Nigeria: Combating HIV and Aids in Nigeria

Members of the public light candles at a symbolic grave marked in Eldoret on World Aids Day (file photo).
24 November 2021

Ideally, the response to HIV/AIDS is one that demands concerted efforts across vertical and horizontal angles; involving all segments of the society - from governments at all levels to civil society organizations (CSOs), professional bodies particularly the media, religious, traditional, community leaders, individual support down to market leaders. The reason is that HIV/AIDS still exists, and could be contracted by persons of all ages including infants, and with no cure. It entails that a person that is diagnosed of HIV will live with it, or manage it with medication if detected at an early stage. According to the World Health Organization (WHO), HIV/AIDS is a major cause of infant and childhood mortality and morbidity in Africa. This is why sensitization down to rural areas is a necessary.

In particular, the roles of CSOs is critical and cannot be overemphasized as the fight against HIV and AIDS shifts from an emergency response to a long-term response as the virus remains with the society. In fact, the roles of CSOs, both community-based, non-governmental and faith-based organizations become even more important. With good coordination and support, civil society can play a good role in HIV and AIDS advocacy and service delivery. And without it, fewer services would be accessible only by key populations which implies that people in remote areas would have to travel a distance for services and therefore hinder the targeted population from benefitting from provided remedy.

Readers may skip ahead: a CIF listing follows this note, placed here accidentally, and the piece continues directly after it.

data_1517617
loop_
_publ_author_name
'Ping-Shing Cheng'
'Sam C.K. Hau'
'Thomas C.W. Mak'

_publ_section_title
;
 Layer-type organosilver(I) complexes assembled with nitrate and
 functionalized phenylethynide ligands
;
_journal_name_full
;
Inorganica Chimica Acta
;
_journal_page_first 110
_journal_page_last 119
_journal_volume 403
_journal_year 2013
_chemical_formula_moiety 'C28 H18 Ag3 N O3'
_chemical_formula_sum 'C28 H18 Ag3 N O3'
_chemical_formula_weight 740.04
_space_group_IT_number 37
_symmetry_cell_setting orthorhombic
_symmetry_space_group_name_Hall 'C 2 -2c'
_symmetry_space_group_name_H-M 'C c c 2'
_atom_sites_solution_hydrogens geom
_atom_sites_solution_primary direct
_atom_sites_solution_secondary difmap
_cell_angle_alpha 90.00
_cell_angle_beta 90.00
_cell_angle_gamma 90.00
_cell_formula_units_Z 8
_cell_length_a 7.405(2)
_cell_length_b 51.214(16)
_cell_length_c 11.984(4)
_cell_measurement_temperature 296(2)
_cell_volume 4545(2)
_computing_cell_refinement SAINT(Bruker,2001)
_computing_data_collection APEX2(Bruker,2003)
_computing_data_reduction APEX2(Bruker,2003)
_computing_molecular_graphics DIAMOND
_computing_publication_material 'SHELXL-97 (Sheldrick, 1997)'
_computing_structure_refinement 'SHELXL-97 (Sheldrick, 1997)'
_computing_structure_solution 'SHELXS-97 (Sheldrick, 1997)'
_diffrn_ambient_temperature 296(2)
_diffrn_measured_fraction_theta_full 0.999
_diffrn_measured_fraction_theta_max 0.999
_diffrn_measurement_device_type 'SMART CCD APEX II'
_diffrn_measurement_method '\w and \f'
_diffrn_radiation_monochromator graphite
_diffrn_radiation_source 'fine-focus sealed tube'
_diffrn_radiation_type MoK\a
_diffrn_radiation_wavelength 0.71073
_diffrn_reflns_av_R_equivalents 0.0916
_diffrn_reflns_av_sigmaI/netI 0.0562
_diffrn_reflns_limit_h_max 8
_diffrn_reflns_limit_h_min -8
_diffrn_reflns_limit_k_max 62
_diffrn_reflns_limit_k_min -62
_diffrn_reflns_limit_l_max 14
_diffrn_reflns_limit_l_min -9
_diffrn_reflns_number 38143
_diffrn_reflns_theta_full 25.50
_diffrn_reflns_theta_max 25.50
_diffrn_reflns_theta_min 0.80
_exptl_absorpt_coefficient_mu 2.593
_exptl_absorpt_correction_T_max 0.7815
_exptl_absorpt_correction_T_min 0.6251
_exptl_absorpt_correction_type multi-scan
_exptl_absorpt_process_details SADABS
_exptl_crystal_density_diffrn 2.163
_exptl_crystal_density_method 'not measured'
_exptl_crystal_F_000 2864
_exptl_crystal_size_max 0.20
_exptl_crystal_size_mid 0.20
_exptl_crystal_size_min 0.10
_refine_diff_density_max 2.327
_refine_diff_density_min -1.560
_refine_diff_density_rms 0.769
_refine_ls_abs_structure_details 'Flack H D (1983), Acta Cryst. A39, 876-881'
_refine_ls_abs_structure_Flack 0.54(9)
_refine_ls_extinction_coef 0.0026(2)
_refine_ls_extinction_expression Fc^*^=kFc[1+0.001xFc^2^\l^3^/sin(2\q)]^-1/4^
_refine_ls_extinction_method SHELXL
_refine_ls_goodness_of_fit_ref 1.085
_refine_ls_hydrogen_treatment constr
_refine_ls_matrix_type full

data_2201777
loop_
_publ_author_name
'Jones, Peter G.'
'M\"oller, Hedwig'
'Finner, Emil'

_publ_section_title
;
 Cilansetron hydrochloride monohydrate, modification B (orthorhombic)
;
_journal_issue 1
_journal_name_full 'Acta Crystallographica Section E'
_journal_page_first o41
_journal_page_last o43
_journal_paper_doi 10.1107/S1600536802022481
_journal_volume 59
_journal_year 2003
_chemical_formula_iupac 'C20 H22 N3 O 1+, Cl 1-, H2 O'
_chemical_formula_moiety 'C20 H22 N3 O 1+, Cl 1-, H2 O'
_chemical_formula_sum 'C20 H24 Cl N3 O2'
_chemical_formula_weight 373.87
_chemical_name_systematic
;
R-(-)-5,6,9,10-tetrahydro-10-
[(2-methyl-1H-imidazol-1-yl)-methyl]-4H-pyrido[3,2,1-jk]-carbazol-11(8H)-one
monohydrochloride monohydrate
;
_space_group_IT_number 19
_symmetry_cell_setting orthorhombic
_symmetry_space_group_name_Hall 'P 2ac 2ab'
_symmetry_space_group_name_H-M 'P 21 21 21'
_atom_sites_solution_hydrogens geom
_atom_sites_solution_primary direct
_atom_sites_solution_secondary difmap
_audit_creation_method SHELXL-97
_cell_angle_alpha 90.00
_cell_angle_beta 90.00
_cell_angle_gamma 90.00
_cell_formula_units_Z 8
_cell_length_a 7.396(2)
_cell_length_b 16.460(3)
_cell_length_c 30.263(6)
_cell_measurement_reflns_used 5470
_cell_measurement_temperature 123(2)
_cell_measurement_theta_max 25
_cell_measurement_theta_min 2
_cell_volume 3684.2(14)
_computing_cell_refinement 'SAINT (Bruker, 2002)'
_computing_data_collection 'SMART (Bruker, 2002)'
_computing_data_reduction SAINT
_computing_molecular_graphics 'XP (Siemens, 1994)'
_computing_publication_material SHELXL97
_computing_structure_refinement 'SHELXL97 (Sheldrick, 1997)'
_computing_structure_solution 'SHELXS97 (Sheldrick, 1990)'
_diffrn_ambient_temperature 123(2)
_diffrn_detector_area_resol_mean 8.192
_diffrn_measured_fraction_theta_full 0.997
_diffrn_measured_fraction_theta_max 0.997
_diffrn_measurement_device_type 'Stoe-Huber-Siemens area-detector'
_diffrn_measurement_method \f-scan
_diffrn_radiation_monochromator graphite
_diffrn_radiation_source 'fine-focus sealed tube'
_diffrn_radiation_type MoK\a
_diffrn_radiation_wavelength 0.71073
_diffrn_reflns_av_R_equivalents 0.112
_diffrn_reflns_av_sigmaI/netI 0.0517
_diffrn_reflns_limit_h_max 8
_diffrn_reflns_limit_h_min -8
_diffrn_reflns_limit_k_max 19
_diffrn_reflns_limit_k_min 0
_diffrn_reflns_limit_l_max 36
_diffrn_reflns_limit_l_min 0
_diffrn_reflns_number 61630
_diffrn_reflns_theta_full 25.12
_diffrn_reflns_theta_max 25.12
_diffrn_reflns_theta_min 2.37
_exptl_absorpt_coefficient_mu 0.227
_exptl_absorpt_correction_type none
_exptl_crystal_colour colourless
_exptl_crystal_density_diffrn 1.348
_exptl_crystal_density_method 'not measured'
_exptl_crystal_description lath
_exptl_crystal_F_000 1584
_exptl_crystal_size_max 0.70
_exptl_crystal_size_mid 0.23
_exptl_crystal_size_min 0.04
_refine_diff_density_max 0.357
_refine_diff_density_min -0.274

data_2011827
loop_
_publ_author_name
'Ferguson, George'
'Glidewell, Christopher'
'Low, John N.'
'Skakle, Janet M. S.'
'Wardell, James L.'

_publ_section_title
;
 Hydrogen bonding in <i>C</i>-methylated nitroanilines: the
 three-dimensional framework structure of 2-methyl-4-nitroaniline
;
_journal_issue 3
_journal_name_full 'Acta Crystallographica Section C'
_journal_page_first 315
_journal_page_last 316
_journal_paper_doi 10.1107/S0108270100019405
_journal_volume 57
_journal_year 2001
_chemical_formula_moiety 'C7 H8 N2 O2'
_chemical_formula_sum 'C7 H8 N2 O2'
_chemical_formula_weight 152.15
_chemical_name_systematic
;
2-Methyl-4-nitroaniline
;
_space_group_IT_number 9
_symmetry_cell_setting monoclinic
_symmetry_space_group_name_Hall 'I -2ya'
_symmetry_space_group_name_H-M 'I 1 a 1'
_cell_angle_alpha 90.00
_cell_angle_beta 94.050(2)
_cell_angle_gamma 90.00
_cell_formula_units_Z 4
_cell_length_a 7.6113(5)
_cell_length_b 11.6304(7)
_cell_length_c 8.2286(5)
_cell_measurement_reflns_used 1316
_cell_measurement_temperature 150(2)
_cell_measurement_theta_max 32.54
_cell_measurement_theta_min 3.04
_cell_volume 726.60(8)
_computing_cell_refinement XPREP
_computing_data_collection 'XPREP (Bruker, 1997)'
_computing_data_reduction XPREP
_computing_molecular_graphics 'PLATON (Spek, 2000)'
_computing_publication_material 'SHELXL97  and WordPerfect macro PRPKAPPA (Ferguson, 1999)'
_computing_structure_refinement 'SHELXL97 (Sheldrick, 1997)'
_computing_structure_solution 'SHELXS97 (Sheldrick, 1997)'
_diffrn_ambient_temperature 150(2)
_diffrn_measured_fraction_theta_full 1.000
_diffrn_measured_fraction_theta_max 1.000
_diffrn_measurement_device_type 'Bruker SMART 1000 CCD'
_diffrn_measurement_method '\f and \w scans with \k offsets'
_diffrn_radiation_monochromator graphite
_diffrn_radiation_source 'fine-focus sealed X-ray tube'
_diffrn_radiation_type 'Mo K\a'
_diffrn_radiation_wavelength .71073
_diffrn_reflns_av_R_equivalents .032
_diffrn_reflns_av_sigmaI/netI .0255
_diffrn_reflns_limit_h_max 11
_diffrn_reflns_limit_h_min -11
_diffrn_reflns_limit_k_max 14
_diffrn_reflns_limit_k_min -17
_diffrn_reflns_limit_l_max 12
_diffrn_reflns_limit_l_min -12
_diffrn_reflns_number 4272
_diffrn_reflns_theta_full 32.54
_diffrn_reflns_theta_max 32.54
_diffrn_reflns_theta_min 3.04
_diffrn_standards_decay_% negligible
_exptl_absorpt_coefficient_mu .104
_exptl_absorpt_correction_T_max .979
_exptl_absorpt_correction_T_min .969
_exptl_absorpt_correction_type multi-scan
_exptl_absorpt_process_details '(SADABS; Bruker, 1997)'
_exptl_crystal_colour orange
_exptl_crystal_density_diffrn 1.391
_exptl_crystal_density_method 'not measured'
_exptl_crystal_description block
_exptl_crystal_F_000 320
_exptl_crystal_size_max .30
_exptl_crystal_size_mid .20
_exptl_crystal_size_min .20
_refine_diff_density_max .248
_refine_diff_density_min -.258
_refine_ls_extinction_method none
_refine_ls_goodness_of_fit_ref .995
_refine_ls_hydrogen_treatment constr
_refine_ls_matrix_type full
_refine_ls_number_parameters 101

In fact, CSOs and other stakeholders can explore extensively in advocacy when properly equipped on the response to HIV/AIDS. Aspects of advocacy on HIV/AIDS in which civil society could effectively be engaged will include monitoring to ensure accountability and transparency of government's commitment; reducing legal and policy structural barriers to a quality HIV response; reducing stigma and discrimination for key populations; supporting civil society networks and coalitions; and promoting the ability of citizens to recognize and demand quality services in their communities.

Nigeria reported the first case of AIDS in 1986. Since then, national HIV prevalence was 1.8% in 1991; 5.8% in 2001; 4.4% in 2005; 3% in 2014, and 1.4% in 2018 (for individuals aged 15-64 years). The prevalence varies across regions and states with the highest prevalence being in the south-south (3.1%) while the north-west has the lowest prevalence (0.6 %). The 2018 HIV/AIDS Indicator and Impact Survey (NAIIS) reveals that 1.9 million people live with HIV in Nigeria. The prevalence of HIV in 2018 was estimated at eight per 10,000 persons. Prevalence of HIV among adults aged 15-64 years was 1.4%, while prevalence of HIV among children aged 0-14 years was 0.2%. The global estimate in 2018 was 37.9 million, of which 1.8 million were children below 15 years.

From records, heterosexuality (sexually attracted to members of opposite sex) still accounts for the majority of transmissions of HIV/AIDS in Nigeria with over 90% of transmissions through unprotected sexual intercourse.

Carl Umegboro,

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